7 On Your Side tips to keep gas, electric bills low this winter

NEW YORK (WABC) -- A lot of things are getting more expensive in 2022, like groceries and -- no surprise -- medical care.

But energy costs are also on track to really light up your family's budget this year.

That's why 7 On Your Side has tips to tame your high gas and electric bill.

From simply closing the chimney flue when the fires not lit to looking for leaky drafts and sealing up cracks around walls, windows and doors -- the little things all add up.

For example, swapping out old incandescent light bulbs to more efficient LED bulbs.

"They cost a little more up front but they last longer," said consumer expert Andrea Woroch.

According to the U.S. Energy Information Administration, nearly half of U.S. households heating their homes with natural gas will pay 30% more or about $746 on average this winter, while homes warmed with electricity will pay 6% more -- a shocking $1,268 for power this winter

"If you're living in an area where you need to run your air conditioning or your heat, then of course that's going to really impact your household budget," Woroch said.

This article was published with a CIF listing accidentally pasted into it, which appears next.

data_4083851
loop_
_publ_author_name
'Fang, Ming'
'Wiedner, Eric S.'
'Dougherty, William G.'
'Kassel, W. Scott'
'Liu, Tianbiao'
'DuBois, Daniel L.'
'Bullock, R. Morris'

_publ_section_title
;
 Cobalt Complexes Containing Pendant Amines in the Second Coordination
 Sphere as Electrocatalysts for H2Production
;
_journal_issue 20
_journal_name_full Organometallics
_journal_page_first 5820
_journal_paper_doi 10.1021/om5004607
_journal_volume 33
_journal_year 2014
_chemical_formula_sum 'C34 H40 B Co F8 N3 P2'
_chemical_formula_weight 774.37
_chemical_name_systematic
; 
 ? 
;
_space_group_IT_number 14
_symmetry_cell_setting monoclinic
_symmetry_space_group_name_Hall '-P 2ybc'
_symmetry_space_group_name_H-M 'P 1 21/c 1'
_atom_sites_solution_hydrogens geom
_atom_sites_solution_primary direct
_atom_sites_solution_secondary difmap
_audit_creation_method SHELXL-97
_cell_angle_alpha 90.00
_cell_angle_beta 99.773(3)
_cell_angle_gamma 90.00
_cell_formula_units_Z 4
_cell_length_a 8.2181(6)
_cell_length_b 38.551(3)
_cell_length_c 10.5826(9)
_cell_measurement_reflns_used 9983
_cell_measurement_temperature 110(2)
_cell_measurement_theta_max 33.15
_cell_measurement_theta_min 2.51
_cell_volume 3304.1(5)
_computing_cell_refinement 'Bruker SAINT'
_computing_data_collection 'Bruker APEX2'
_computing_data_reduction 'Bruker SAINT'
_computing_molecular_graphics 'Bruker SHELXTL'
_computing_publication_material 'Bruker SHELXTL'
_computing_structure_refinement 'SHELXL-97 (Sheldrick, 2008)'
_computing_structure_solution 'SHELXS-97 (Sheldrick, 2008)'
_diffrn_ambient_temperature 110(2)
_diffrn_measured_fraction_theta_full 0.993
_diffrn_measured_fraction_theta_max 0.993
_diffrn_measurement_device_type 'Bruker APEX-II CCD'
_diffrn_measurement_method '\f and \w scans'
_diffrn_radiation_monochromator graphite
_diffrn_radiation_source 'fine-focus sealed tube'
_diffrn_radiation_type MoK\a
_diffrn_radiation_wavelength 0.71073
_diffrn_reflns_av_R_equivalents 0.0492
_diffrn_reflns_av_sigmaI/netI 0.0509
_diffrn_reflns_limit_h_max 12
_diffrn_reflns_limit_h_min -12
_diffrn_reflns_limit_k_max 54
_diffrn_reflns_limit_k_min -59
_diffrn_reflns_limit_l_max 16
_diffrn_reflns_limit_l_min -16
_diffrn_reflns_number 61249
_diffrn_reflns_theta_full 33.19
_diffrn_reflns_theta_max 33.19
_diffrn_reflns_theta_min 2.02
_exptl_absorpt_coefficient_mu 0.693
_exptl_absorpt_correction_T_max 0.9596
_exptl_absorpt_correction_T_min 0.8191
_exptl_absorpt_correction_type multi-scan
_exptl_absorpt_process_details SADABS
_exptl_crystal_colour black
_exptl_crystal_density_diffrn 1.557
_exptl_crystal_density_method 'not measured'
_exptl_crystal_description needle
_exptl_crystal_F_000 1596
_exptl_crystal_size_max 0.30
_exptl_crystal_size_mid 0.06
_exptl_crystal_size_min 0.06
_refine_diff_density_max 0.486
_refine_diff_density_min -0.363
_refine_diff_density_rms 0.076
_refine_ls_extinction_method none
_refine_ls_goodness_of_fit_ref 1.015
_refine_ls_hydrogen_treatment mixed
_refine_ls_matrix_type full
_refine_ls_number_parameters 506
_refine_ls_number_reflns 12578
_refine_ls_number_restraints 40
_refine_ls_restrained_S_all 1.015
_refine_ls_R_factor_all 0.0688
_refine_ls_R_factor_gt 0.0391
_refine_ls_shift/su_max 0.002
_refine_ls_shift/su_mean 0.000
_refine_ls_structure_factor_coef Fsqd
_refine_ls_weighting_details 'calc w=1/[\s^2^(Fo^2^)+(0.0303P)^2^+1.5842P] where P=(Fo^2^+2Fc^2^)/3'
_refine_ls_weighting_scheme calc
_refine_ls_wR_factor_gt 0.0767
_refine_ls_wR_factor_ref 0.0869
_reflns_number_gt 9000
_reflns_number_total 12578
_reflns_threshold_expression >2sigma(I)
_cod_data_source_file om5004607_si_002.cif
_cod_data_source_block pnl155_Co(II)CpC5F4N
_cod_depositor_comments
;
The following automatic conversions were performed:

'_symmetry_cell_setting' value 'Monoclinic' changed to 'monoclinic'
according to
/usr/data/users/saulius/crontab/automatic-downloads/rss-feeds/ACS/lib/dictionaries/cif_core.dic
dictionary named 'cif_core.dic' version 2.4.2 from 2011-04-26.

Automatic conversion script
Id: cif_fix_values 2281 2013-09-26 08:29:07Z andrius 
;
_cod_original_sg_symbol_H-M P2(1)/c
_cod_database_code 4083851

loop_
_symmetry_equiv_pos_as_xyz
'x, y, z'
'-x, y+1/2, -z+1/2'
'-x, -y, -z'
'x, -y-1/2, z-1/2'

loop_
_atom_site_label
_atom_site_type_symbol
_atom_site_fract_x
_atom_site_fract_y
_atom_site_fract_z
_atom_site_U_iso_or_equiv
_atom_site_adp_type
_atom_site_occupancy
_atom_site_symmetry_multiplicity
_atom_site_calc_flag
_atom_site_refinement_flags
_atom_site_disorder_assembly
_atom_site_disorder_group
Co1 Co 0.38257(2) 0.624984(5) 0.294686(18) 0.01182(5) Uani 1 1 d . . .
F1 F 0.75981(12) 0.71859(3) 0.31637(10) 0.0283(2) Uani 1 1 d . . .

She says working from home will also raise your usage a lot.

Unplug home office equipment, phone charges, printers, entertainment equipment, TVs and DVR boxes when not in use.

"Those things use energy at a high rate, even when they're not in use, and that accounts for 10% of your energy bill," Woroch said.

Use power strips or smart Wi-Fi enabled plugs and smart thermostats you can control from your phone.

"This will allow you to adjust temperatures when you're away from the home so you're not wasting energy," Woroch said.

Next do a basement to attic run -- start in the cellar, turning down the temperature a few degrees on your hot water heater can save money every month.

And upstairs, see if you can add a few inches to the insulation.

Also, take a look at your roof to stop heat from rising out. A well-insulated home should have snow on it, if it doesn't, it means the ice and snow has melted and you should add some insulation to the attic to keep the heat from going up and out.

ALSO READ | 7 On Your Side: How to get reimbursed for at-home COVID tests
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As of January 15, individuals with private health insurance or group health plan are able to have at-home COVID tests covered. Nina Pineda has more with 7 On Your Side.



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